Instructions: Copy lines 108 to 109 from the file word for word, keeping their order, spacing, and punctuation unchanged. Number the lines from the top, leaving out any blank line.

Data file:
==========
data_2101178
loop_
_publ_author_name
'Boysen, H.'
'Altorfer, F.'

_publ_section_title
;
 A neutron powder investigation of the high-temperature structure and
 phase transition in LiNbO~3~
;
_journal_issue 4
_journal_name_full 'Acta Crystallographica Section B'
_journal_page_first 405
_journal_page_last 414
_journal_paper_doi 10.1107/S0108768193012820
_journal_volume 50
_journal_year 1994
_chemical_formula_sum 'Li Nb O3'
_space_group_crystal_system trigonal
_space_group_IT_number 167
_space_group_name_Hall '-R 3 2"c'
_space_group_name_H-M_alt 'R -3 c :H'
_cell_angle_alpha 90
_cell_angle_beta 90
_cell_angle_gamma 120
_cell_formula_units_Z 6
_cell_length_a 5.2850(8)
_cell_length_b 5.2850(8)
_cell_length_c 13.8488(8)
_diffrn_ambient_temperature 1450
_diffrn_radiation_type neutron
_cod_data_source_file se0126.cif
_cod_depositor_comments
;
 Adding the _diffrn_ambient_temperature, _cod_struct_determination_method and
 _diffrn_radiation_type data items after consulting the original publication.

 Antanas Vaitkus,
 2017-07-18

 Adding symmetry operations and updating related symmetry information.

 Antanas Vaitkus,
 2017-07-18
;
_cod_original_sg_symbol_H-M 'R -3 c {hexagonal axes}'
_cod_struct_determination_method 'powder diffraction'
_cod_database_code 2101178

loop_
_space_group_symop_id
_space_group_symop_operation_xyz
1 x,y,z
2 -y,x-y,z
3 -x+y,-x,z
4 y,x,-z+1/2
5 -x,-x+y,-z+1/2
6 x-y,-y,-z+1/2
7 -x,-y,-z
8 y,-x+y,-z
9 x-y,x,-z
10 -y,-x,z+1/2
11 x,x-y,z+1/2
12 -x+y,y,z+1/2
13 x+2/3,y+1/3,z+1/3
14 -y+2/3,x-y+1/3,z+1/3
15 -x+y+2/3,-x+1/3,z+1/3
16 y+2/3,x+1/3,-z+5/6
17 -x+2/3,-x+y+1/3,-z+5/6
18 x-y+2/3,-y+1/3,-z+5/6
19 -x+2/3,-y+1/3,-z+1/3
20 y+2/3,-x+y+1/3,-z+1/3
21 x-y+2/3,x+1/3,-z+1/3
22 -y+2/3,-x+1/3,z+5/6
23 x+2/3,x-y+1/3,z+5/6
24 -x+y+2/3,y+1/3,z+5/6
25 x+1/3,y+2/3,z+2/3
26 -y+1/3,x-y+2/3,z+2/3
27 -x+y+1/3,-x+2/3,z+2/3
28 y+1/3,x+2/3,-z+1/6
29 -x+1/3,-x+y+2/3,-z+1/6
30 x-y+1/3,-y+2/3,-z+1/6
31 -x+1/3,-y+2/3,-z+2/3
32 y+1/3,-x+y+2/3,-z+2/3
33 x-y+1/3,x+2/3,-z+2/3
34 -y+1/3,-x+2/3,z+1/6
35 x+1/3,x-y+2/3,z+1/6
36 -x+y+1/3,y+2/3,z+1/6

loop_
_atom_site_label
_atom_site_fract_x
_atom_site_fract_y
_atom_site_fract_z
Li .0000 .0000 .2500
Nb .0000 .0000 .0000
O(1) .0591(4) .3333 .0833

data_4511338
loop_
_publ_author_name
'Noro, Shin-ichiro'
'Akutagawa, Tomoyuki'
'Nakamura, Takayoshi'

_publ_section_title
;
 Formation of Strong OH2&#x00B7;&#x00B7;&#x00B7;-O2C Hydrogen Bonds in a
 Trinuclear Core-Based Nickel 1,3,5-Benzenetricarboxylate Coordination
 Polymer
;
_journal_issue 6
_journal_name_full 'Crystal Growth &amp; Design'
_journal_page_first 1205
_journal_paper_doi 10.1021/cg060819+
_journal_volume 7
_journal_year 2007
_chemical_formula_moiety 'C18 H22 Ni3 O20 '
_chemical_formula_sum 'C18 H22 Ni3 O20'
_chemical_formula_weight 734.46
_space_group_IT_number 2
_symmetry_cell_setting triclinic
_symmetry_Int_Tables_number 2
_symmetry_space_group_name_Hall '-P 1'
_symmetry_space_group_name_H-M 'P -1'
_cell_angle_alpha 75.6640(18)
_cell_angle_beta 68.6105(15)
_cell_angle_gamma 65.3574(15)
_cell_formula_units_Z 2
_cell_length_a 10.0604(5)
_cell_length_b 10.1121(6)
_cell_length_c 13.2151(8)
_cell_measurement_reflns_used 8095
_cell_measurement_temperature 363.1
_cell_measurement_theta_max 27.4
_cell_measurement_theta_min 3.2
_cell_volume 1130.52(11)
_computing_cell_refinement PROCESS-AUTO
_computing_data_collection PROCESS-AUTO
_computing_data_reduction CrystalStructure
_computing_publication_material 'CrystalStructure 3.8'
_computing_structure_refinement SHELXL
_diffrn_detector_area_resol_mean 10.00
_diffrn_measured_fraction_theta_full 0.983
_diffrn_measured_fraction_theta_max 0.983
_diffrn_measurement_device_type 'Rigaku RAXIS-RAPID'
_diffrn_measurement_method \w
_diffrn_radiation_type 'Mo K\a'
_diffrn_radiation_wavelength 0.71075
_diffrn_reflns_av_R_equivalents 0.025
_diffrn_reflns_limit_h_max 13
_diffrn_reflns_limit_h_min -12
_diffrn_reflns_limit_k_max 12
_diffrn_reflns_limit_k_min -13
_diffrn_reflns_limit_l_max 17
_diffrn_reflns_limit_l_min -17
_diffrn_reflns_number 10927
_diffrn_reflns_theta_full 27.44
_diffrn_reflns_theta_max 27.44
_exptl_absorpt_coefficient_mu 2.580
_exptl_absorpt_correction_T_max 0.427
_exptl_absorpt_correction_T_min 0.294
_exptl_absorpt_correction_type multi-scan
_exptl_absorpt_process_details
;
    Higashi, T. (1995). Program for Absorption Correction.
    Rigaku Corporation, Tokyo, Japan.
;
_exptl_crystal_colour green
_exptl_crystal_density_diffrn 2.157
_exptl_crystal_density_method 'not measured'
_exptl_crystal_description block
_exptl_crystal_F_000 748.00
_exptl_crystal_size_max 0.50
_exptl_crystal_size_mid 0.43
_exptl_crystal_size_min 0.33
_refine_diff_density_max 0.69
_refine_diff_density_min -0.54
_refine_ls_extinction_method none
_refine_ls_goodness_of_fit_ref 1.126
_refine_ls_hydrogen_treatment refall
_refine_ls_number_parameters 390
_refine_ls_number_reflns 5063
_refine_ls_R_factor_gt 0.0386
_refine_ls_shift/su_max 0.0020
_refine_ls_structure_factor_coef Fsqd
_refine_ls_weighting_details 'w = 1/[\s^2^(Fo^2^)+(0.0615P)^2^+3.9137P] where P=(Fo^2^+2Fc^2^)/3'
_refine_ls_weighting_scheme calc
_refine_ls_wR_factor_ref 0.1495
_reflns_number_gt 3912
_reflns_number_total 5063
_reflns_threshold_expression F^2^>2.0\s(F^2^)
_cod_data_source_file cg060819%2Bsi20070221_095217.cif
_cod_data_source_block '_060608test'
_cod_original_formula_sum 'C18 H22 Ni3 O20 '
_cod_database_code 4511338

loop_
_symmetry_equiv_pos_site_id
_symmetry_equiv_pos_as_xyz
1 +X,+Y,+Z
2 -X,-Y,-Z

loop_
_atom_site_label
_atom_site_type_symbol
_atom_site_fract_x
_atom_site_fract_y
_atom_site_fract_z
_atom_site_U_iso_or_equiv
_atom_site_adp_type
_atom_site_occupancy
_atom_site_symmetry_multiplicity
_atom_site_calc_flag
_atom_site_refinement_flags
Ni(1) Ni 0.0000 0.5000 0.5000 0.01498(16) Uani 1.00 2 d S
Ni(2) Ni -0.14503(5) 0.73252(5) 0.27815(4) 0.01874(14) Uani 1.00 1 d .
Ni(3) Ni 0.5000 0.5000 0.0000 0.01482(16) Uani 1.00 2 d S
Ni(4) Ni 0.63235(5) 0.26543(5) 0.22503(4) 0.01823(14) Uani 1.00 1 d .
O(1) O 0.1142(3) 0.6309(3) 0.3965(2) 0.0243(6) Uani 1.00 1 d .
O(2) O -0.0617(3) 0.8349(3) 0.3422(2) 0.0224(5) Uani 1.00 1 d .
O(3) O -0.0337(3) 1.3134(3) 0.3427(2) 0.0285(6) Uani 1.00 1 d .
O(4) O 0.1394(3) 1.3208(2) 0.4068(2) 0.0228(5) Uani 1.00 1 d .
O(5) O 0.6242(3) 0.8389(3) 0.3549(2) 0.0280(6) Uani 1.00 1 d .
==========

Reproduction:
_journal_paper_doi 10.1021/cg060819+
_journal_volume 7